Ford Australia had high hopes for its all new Falcon in 1960. And then people drove it…
Story by Tony Davis originally published in Drive on 16 October, 1998
No-one could deny that it was more modern-looking than the FB Holden. Nor that it was more sophisticated. Just look at its low-slung body, its space-age concave grille, its more powerful engine, its optional automatic transmission…
Yes, next to the boxy Holden, the brand-new Australian Falcon of 1960 looked like a clear winner. There was one small problem…
Ford Australia had been trying to take on Holden with the British-sourced (but locally assembled) Zephyr and it just wasn’t working.
The Zephyr was markedly dearer than the Holden and, even with full local manufacture, Ford bean counters could not get sufficient cost out of it. By 1957, Ford Australia’s market share was a dismal 13.7 per cent.
It’s no surprise that by then Ford had decided to extend its Victorian facilities and manufacture the new Falcon, which was not only more svelte than the Zephyr but lighter and cheaper to build.
The Falcon was Ford’s US “compact car” of 1959, an effort inspired by the Stateside success of small cars from such European makers as VW and Renault.
The original Aussie Ford Falcon borrowed heavily from the US-market Falcon
The original Aussie Ford Falcon borrowed heavily from the US-market Falcon
The original Aussie Ford Falcon borrowed heavily from the US-market Falcon
Aiming from the outset at 95 per cent local content, Ford Australia spent $30 million in the lead-up to the Falcon launch. And that was back when $30 million was a lot of money and not the cost of minor automotive facelift.
Trouble was, Ford spent remarkably little of that $30 million on local testing. The claim that “Falcon is Australian… built entirely in Australia, for Australian conditions” was a whopper.
The first Falcon, the XK, appeared here in September, 1960. Power came from a 2.4-litre, six-cylinder engine developing 67 kW at 4200 rpm. It was Ford Australia’s first locally built donk. There was a three-speed manual gearbox or a two-speed Ford-O-Matic auto.
Early sales figures seemed to support the optimism of the marketing men. By 1961 Ford Australia’s market share had risen to 19.4 per cent.
But the engineers and many customers had long since realised that what worked on the smooth US roads was a lot less successful in Aussie conditions. Front suspension ball joints, particularly, were failing to withstand the worst suburban roads, let alone the outback.
Running changes tended to expose other weaknesses; the irony was that Ford had inadvertently served to prove that Holden’s parochial “built for Australian conditions” mantra actually had some substance.
As management battled against warranty claims, falling sales and the nickname of “foul can”, Ford Australia’s engineers vigorously set about the task of product improvement.
No amount of vigour was worth anything, of course, if the money wasn’t there. And for a while it was touch-and-go whether the Australian Falcon would make it through. Eventually the US parent agreed to underwrite the cost of developing tougher parts locally.
By 1962 the sales slump had been effectively arrested and the image was improving. In that year the revised XL model, with its enduring slogan of “Trim, Taut and Terrific”, was launched.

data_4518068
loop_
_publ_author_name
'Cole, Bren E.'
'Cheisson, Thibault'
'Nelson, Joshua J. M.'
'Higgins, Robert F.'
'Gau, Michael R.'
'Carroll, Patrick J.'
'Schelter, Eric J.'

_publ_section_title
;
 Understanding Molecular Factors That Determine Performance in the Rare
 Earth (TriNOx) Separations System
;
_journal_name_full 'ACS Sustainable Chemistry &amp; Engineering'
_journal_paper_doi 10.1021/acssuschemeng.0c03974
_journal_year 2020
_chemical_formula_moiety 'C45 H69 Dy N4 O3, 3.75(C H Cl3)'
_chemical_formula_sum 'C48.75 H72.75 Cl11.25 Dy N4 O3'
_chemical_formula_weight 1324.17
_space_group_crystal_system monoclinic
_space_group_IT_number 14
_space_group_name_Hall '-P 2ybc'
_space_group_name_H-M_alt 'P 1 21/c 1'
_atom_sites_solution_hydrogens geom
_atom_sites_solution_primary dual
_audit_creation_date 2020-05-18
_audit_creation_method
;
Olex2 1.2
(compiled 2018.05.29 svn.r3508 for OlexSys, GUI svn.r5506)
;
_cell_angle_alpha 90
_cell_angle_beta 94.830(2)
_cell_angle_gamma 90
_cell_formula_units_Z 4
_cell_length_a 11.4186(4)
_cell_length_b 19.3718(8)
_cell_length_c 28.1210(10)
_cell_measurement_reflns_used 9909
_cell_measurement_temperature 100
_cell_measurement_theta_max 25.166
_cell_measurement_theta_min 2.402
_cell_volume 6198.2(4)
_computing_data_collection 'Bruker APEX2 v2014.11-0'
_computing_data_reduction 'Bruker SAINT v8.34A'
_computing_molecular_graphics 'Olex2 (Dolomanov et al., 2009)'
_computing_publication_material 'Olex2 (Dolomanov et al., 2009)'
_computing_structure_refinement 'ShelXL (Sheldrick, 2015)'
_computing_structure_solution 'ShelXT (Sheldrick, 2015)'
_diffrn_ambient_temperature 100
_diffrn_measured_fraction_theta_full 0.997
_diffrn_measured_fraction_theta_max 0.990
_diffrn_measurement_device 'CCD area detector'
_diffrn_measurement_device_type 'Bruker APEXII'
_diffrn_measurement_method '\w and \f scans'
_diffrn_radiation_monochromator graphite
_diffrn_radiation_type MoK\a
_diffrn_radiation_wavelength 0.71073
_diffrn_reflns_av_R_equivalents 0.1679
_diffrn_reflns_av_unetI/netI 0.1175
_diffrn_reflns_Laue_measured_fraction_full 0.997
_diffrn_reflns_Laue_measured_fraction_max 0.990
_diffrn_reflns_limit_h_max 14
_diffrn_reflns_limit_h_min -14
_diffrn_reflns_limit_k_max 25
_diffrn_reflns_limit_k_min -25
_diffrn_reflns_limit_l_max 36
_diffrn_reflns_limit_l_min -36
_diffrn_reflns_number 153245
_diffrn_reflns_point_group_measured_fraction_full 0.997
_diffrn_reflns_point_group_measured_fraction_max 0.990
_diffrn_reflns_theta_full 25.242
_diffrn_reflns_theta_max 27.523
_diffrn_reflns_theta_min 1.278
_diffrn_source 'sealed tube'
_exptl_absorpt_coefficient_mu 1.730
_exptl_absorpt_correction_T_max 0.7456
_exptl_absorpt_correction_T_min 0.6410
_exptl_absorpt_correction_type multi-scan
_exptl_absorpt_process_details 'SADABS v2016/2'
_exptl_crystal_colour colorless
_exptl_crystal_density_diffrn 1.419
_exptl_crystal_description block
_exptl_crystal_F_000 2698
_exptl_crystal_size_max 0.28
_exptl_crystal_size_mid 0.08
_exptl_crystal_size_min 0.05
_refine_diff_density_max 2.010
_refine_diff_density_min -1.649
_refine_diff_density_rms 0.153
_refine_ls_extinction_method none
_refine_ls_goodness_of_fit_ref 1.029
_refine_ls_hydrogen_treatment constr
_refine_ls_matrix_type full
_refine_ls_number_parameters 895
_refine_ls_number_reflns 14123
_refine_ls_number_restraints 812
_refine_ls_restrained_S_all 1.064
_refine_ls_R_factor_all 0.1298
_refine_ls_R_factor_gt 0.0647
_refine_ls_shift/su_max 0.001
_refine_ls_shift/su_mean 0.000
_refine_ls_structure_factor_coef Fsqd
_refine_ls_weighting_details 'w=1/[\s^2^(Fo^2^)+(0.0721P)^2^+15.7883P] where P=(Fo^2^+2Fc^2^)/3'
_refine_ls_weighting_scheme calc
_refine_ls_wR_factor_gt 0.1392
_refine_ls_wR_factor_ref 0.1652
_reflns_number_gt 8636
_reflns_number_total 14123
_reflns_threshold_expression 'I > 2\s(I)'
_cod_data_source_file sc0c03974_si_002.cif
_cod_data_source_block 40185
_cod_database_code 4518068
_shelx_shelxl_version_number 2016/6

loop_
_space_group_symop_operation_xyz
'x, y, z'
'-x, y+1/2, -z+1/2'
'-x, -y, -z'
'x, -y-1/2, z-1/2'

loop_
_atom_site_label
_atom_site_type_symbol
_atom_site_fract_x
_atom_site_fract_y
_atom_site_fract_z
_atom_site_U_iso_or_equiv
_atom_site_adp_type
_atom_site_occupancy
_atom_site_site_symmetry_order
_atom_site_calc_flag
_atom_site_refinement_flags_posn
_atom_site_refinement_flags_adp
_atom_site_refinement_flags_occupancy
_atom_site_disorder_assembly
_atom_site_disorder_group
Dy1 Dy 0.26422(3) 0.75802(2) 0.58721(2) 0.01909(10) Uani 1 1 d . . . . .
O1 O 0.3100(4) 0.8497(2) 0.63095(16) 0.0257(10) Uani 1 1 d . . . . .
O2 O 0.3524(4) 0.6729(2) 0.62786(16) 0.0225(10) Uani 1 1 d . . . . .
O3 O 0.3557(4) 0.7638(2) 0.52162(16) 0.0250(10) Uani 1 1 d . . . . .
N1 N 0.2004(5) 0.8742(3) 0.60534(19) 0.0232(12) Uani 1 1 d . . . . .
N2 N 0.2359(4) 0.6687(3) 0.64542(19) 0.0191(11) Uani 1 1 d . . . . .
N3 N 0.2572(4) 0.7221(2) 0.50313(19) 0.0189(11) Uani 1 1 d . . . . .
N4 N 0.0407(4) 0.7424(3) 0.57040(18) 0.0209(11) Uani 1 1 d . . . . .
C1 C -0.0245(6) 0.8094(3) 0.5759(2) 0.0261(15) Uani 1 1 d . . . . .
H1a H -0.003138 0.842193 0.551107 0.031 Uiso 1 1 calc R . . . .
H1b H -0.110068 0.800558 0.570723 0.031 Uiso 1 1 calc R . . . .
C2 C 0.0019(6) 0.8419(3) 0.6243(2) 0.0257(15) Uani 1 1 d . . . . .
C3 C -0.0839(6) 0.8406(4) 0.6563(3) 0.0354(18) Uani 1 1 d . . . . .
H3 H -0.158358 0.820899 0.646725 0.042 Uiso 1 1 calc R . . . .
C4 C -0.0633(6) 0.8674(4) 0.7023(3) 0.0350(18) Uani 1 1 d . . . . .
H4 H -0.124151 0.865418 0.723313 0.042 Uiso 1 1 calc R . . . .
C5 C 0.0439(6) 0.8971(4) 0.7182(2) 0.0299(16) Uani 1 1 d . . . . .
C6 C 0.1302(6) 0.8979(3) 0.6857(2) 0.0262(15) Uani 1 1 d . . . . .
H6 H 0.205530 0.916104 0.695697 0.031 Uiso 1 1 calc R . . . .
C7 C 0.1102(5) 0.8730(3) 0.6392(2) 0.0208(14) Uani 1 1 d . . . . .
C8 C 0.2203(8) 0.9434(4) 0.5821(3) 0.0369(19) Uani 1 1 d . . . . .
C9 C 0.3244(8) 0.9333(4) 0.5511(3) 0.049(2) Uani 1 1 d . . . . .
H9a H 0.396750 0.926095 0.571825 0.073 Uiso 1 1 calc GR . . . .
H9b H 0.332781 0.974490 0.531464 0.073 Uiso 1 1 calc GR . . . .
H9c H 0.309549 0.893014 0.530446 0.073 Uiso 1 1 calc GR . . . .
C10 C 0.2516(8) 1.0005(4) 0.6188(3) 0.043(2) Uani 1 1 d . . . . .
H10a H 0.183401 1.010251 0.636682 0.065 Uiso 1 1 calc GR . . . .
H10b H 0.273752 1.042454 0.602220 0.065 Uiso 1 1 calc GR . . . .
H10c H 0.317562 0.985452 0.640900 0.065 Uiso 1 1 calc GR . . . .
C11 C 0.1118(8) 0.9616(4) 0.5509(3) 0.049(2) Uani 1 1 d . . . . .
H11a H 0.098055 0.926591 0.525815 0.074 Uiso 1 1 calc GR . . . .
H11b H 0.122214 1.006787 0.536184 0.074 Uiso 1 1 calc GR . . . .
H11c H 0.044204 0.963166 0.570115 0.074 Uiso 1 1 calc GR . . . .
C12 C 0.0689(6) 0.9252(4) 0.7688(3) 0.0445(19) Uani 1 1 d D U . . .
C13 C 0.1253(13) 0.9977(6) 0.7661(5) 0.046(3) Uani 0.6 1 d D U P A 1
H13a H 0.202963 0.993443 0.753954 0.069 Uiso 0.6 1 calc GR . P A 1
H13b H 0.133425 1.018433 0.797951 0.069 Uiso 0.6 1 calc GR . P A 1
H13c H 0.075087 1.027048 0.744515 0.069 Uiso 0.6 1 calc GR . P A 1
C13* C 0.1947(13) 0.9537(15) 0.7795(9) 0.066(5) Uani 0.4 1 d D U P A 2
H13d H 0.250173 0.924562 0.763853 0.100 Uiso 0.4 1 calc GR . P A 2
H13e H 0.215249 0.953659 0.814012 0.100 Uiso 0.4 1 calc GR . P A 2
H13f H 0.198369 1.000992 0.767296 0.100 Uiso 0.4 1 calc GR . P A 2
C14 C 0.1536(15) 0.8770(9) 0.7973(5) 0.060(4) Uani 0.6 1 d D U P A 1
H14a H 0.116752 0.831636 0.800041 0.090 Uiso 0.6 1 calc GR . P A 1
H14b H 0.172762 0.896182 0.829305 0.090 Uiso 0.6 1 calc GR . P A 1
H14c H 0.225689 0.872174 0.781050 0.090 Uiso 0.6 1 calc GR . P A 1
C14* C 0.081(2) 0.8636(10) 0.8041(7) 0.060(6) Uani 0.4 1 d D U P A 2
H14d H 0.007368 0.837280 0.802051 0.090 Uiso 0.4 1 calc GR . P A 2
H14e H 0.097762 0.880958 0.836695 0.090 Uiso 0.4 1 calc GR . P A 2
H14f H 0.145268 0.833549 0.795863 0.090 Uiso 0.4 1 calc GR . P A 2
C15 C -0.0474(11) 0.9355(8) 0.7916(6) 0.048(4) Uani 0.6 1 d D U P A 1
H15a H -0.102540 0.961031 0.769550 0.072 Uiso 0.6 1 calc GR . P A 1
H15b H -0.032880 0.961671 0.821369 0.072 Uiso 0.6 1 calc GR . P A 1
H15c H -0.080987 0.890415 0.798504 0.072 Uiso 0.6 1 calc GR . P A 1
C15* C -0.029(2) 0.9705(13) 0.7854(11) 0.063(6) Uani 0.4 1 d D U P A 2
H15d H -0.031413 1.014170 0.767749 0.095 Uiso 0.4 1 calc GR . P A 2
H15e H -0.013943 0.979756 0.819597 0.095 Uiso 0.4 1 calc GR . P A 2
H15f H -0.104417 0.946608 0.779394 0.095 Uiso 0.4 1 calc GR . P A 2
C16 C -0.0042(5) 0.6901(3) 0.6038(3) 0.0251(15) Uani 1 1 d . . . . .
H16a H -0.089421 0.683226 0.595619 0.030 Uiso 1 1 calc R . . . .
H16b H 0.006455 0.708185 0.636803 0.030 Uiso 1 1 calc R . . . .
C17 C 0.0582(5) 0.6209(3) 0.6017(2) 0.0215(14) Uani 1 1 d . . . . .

And a Pursuit 170-powered Falcon XL was driven to victory in the most important local production car race of 1962, the Armstrong 500 at Phillip Island.
A genuine competitor for the Holden had finally found its feet.
In subsequent years, the Australian Falcon had less and less in common with its North American counterpart, and eventually outlived it. Tony Davis
Despite its initial engineering teething problems, the Ford Falcon soon became a mainstay on Australian roads. While the original XK may not illuminate the Falcon hall of fame with its greatness, by the time the XL rolled around in 1962, what would go on to be Australian motoring’s most enduring nameplates had found its mojo.
Successive generations over the decades only enhanced the Falcon’s reputation, a reputation won on both the road and the track, particularly at Mount Panorama where Falcons racked up 15 Bathurst 500/1000 victories, along the way giving us some of the most iconic images in our national motoring psyche.
Who could forget Allan Moffat and Colin Bond costing down Conrod in their matching XC Hardtops in preparation for 1977’s 1-2 form finish? Or Dick Johnson’s memorable comeback win in 1981 in his XD Falcon, having seen his hopes dashed just 12 months earlier after hitting the now infamous ‘Rock’?
Win on Sunday, Sell on Monday never rang truer and Falcon flew out of dealerships at a rate only matched by its great rival, Holden.
The Falcon remained a cornerstone of Blue Oval dealerships over the decades, enjoying a continuous run for 57 years that only came to an end in 2016 when Ford retired the nameplate after closing its Australian manufacturing division.
At 57 years, the Ford Falcon holds the distinction as Australia’s longest running nameplate, a record that is unlikely to ever be broken. RM
Have you ever owned an XK Falcon? Or do you own one still today? Tell us a bit about your experience in the comments below.
Features Editor
Rob Margeit has been an automotive journalist for over 20 years, covering both motorsport and the car industry. Rob joined CarAdvice in 2016 after a long career at Australian Consolidated Press. Rob covers automotive news and car reviews while also writing in-depth feature articles on historically significant cars and auto manufacturers. He also loves discovering obscure models and researching their genesis and history.
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Copyright 2023ABN: 84 116 608 158
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